Mar 26, 2015   Centennial 2015, Lodge Ledger
Lodge Ledger: Centennial Blaze #14 - Welcome to NOAC!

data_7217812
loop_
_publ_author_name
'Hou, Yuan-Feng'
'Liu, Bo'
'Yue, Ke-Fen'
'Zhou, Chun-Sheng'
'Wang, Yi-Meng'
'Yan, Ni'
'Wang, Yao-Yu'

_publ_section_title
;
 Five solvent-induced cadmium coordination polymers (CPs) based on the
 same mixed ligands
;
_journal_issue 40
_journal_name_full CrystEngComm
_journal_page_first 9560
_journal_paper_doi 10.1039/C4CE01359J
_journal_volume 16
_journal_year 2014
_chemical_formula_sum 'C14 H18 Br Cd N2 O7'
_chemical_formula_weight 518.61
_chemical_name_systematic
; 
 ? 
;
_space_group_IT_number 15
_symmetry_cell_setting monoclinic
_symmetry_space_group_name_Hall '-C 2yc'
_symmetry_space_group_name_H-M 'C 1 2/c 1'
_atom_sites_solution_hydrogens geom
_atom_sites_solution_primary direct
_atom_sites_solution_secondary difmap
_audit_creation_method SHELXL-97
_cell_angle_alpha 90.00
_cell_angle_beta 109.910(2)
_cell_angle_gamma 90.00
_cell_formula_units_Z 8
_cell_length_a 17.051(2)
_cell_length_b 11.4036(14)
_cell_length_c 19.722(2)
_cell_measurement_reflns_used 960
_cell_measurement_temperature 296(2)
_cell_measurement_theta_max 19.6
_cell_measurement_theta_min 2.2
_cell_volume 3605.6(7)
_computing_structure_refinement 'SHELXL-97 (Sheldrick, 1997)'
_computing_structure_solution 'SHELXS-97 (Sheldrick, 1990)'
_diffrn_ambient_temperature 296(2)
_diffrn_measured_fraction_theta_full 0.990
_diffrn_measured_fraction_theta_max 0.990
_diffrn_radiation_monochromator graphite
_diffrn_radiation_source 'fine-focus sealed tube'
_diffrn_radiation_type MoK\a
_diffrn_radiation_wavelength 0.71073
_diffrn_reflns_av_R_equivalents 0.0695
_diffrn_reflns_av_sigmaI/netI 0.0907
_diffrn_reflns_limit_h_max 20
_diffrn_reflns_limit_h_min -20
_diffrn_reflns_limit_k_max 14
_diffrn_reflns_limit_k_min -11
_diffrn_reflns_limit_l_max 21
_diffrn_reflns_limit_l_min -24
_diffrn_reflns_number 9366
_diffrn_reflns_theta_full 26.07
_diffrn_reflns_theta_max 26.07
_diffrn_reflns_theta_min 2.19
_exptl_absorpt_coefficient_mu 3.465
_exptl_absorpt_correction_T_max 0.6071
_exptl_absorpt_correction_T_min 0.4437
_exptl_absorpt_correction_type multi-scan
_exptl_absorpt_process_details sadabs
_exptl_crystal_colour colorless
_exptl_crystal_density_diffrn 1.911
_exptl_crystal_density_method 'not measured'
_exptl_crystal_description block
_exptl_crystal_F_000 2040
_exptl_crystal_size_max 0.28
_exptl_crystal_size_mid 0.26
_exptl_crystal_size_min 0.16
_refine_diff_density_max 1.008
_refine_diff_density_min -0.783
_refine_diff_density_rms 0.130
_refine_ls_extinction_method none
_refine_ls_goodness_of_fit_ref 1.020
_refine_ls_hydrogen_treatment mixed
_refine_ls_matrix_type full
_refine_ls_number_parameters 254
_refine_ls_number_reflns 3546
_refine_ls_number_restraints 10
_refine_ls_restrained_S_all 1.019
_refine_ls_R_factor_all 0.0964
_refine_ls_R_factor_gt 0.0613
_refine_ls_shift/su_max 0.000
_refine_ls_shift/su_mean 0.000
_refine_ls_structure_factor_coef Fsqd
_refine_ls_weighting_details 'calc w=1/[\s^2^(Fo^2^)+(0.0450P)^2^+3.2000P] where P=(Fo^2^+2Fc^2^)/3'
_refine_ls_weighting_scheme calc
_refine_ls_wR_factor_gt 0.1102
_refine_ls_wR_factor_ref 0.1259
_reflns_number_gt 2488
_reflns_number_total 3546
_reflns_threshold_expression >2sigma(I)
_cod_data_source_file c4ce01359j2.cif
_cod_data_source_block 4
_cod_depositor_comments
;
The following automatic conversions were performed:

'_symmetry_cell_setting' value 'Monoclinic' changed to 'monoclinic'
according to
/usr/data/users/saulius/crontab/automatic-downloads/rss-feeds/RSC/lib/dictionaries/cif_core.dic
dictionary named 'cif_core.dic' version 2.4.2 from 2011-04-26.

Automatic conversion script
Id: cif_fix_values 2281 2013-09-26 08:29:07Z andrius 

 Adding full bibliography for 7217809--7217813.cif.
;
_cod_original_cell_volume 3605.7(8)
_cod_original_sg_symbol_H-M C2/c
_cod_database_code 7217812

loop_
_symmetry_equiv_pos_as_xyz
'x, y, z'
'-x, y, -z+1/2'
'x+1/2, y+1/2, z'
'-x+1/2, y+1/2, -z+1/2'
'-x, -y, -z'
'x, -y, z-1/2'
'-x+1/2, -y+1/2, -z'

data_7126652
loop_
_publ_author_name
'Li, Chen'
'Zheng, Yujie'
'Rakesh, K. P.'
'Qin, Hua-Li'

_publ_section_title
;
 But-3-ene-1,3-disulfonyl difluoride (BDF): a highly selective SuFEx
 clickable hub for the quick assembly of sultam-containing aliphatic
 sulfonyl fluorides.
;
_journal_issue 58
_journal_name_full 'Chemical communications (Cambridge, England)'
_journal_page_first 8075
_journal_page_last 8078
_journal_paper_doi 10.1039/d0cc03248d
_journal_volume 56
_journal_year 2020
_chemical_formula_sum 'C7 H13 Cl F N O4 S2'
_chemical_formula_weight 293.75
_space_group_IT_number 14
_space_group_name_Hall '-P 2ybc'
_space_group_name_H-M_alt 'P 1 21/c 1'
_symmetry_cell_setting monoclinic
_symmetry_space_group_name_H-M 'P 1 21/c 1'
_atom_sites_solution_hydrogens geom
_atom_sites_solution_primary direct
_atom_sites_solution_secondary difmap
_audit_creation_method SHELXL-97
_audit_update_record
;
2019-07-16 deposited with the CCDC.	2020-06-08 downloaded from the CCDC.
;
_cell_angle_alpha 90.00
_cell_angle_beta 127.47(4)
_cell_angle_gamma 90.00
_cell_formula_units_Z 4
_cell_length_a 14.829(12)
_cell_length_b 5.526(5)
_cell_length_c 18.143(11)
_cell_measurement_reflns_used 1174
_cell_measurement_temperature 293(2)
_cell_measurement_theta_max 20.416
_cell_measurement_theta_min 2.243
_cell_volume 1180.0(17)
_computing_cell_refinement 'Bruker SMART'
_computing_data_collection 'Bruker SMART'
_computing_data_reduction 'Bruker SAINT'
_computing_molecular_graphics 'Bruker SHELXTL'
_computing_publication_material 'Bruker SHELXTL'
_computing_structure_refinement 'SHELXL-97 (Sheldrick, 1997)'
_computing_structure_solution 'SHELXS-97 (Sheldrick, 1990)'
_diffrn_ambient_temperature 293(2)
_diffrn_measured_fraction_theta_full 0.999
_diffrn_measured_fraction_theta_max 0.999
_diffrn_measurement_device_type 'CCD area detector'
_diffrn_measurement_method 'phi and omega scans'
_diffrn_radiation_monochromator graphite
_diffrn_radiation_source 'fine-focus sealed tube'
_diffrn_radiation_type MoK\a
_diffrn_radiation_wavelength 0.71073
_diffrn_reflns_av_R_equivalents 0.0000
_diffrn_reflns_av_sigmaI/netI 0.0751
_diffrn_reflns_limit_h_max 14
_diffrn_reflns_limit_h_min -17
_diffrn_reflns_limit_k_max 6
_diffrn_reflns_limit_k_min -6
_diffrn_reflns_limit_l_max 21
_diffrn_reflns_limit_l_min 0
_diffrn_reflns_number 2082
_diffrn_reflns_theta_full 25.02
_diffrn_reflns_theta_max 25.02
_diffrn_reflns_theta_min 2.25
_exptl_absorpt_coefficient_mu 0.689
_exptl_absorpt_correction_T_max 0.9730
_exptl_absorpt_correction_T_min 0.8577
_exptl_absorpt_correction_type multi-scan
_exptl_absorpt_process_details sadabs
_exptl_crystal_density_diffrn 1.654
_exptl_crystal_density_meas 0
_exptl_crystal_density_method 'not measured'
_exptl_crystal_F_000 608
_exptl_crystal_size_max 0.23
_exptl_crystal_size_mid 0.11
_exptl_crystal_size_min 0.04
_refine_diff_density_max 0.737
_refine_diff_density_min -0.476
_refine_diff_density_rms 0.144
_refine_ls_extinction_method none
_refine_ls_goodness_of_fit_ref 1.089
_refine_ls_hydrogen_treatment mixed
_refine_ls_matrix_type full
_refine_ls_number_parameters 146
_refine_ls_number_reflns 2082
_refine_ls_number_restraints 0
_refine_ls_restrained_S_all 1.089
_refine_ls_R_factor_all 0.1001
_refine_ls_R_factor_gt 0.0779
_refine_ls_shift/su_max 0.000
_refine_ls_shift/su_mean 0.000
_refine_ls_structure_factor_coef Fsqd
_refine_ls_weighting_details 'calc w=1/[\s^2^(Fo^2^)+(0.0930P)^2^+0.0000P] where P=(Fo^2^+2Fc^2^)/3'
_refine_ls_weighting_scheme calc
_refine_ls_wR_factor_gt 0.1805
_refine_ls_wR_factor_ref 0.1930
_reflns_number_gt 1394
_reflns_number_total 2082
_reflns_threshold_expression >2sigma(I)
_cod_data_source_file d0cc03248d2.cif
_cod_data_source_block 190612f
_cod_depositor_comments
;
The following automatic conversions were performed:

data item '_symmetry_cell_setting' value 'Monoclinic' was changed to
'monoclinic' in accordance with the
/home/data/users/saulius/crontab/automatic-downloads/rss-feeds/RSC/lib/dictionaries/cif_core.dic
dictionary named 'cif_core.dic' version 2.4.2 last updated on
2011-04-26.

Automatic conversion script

<p>It’s hard to believe, but in a little more than four months, you and your contingent will be arriving at Michigan State University for the 2015 National Order of the Arrow Conference. To kick off the week, we have created a check-in process that will get you into your residence halls and checked in – all with just a few steps (literally)!</p> <p>If you have attended national conferences in the past, you may recall that check-in day started at a centralized place – generally a large arena on campus. This year, you will go directly to your assigned residence hall. That is your first stop! In fact, whether you are traveling by car or bus, you will pull up to your residence hall curbside to unload your gear. If you are arriving by plane, the airport shuttle bus will take you to your assigned residence hall. Before the start of the conference, your contingent will be provided with details in regards to your housing assignment, along with directions and a scheduled arrival time that will assure a smooth check-in for all.</p> <p>Following a quick health and safety review, you will be at your home for the week. The goal is to get you and your contingent into your rooms within a few minutes of your arrival at NOAC. To help facilitate this process, housing staff will be stationed in each residence hall on check-in day and throughout the conference.</p> <p>Once you are checked in, and your gear is stowed, you will head off to an orientation with a national officer to kick off the conference. The residence halls at Michigan State University are arranged into part neighborhoods. There are five neighborhoods on the campus – and each will have its own orientation session and other activities to welcome your lodge to the conference.</p> <p>In order to make this process smooth and quick, there are some things you can do in advance. The key is to have your registration information complete and accurate prior to your departure. If any of the following are not complete from the list below, you will experience a delay in your arrival and orientation process.</p> <ul> <li>Each guest attending from your lodge should be entered into the registration database.</li> <li>The roster in the system should match the Arrowmen you will actually bring to the conference.</li> <li>Medical forms need to be completed, uploaded and approved.</li> <li>Roommate assignments should be completed in the registration system by the assigned deadline.</li> <li>Training classes and activities for each Arrowman should be selected and entered into the in the registration system, by individual Arrowman (when applicable).</li> <li>Youth Protection Training must be completed by all Arrowmen 18 years of age and older.</li> </ul> <p>The orientation session in each neighborhood will distribute various conference materials and have program staff on-site to address basic issues with training, activities, special meals and other areas of the NOAC experience if needed. Details of this location for your neighborhood and other orientation-specific details will be provided prior to your arrival as well as at the time of your arrival.</p> <p>As you prepare your contingent for NOAC, there are three important dates to focus on:</p> <ul> <li>April 1st, 2015 – The registration system will open for you and the members of your contingent to choose individual training and activities for the conference.</li> <li>May 31st, 2015 – The registration system will close. This will allow the conference staff time to assign each member of your contingent to specific training and activity locations.</li> <li>July 1st, 2015 – The registration site will re-open. At that time each guest will be able to see what he or she has been assigned to prior to leaving for NOAC.&nbsp;</li> </ul> <p>By now you have likely been contacted by a registration assistant from the NOAC staff to assist you with the process of registering the members of your contingent. Their role is to ensure you have everything in order to register your contingent. If you have questions or issues with registering your contingent (including the online registration system), please reach out to this important staff member. If you have not been contacted by your registration assistant, please log onto the registration site and look under “Contingent Contacts” on the dashboard to find and connect with your registration assistant.</p> <p>A lot of work has been put into ensuring you have a great and welcoming experience when you arrive at the National Order of the Arrow Conference. We look forward to seeing you on check-in day!</p>